There comes a time when we remember our childhood and all the foolish games we played. In a way or another, each and every one of us, keeps inside the sunny days, the laughter and the happy simple things, that coloured our lives back then. “Building” your own tree house seemed an important step. Today, the values have changed but the essence remains the same: we all “dream” of designing our dream home. What about blending dreams, those from then and these from now? Meet the Treehouse, a sustainable project,designed by the German firm, Baumraum, in a Flemish forest in Hechtel-Eksel, Belgium.
To start with, the client is a local paper producer, that focuses on finding solutions for environmental problems. Therefore, the Treehouse is not a residential project, but a gathering space for brainstorming and inspiration. Very odd and creative, the stainless steel structure has rounded end walls. To prove its sustainability, a pine tree pierces the metallic staircase structure, right in the middle of it. The house is “suspended” 5 up to 6 meters above the ground. The Treehouse is divided in two separate living spaces: one containing the kitchen, the lounge area and a small bathroom and the other accommodating an area dedicated to meetings. Both spaces are adorned with an interesting painting that spreads all over the walls and ceiling: smooth, semi-transparent branches, that enhance the feeling of freedom and freshness. The windows have wooden frames and the living area is all white. Beautiful and creative, this is the perfect shelter “to give birth” to brilliant ideas.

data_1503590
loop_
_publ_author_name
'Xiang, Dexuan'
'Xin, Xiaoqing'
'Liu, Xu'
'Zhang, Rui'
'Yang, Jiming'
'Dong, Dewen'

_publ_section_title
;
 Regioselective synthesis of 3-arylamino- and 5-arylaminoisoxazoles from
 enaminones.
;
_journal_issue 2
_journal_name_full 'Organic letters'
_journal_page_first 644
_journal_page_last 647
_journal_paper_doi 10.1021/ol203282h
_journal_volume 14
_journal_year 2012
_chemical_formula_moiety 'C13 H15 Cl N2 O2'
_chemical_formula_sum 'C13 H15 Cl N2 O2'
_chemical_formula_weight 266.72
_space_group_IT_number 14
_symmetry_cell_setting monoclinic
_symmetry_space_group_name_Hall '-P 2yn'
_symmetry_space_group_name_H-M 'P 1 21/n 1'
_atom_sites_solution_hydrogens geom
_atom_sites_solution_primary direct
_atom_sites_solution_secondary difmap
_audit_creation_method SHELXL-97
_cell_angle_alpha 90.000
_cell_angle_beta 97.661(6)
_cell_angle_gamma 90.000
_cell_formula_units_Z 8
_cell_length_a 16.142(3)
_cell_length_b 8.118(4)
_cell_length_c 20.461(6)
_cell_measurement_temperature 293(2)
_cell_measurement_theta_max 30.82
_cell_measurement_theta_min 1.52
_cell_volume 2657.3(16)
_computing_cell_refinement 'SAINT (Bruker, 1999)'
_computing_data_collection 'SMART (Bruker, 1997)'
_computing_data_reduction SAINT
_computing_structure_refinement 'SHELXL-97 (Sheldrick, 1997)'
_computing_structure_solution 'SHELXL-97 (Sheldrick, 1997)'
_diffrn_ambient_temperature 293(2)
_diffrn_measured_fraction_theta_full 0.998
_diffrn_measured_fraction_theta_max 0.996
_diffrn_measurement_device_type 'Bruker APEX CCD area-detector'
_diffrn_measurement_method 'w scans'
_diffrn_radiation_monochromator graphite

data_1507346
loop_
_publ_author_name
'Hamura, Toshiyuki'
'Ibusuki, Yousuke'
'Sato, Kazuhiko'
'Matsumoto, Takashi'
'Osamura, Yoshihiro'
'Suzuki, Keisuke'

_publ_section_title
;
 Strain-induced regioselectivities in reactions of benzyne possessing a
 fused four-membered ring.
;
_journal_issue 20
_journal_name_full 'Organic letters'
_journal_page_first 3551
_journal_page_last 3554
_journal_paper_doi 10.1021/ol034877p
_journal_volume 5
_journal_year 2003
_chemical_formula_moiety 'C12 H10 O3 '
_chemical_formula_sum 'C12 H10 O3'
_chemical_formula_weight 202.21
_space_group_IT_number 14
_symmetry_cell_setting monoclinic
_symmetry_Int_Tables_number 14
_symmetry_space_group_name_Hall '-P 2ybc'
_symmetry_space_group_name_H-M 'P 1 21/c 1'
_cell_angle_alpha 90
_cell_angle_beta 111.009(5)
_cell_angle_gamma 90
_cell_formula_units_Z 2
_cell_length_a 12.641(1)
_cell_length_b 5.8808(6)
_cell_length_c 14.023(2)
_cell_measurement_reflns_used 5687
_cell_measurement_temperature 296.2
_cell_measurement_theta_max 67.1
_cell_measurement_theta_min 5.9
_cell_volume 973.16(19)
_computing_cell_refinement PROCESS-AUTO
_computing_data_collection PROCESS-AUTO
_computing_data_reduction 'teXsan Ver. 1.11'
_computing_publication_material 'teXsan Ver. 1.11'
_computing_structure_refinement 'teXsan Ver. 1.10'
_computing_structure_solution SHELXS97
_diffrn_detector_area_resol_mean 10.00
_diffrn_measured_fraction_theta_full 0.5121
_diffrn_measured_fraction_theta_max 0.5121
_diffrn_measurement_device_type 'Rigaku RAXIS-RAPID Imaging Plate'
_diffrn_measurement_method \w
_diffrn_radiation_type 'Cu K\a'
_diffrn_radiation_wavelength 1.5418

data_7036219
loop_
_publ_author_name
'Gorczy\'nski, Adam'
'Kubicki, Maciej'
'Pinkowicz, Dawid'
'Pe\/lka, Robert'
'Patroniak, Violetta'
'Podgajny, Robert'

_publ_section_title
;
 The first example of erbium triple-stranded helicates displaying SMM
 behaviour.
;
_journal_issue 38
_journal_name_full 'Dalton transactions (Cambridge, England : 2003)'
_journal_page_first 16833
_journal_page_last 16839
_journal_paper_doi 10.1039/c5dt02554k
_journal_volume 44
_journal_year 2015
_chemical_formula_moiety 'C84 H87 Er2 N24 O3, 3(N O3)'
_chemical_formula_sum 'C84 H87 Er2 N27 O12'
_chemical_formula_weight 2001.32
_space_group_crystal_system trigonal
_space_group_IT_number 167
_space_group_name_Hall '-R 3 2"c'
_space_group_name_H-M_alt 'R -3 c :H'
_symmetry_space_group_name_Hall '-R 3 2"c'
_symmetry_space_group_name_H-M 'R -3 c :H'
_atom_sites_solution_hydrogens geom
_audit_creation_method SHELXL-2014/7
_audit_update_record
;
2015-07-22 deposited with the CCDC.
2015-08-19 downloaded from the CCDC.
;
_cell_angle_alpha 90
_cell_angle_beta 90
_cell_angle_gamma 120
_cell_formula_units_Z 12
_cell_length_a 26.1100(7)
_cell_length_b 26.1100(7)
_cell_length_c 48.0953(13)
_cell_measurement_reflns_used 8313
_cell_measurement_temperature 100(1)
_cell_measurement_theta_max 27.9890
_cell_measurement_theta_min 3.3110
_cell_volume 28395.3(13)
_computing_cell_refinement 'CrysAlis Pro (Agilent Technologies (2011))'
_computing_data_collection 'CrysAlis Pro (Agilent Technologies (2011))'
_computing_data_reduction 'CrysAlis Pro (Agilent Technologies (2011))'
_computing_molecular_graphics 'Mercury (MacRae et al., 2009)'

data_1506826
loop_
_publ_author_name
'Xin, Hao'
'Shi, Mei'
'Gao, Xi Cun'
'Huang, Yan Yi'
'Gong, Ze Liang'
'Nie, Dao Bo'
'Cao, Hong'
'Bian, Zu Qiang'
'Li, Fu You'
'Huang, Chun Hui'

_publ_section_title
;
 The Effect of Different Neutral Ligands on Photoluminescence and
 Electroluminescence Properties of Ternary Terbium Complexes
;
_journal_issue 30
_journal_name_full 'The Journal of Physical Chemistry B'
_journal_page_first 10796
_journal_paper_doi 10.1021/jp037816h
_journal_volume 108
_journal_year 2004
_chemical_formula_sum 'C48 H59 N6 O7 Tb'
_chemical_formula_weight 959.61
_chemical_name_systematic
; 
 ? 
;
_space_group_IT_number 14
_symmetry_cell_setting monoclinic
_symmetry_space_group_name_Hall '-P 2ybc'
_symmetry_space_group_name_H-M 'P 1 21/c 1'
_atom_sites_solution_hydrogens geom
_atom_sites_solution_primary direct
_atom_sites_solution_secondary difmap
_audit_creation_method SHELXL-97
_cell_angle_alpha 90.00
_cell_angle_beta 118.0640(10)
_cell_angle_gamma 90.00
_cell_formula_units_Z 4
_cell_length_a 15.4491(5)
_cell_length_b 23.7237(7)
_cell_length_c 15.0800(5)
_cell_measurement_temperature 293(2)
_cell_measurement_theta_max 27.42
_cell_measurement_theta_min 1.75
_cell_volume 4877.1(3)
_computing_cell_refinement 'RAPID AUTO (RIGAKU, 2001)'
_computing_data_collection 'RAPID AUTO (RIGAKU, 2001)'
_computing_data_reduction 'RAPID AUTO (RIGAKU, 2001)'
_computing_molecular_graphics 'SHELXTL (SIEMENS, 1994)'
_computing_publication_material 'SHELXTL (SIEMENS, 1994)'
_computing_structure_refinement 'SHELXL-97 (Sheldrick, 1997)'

What is new and exciting now can quickly begin to look tired and out of fashion, so the best buildings don’t just consider what will be interesting to look at now, but also how it might look to people in five, fifty or even a hundred years’ time. 2013’s hotly contested RIBA Stirling Prize went to Witherford Watson Mann Architects for their work on Astley Castle, Warwickshire. In what RIBA Past President Stephen Hodder has described as an extreme retrofit, the project essentially saw a new building inserted subtly into the heart of the old, with a new, two storey residence now hidden within the sandstone walls of the ruins of this medieval castle, to be used as a holiday home for up to eight guests
Inside the school, a wall made of cross-laminated timber separates classrooms from the main corridor, providing a space for storage and study. With very little to work with, the architects have managed to create a building that is much more than just the sum of all of its parts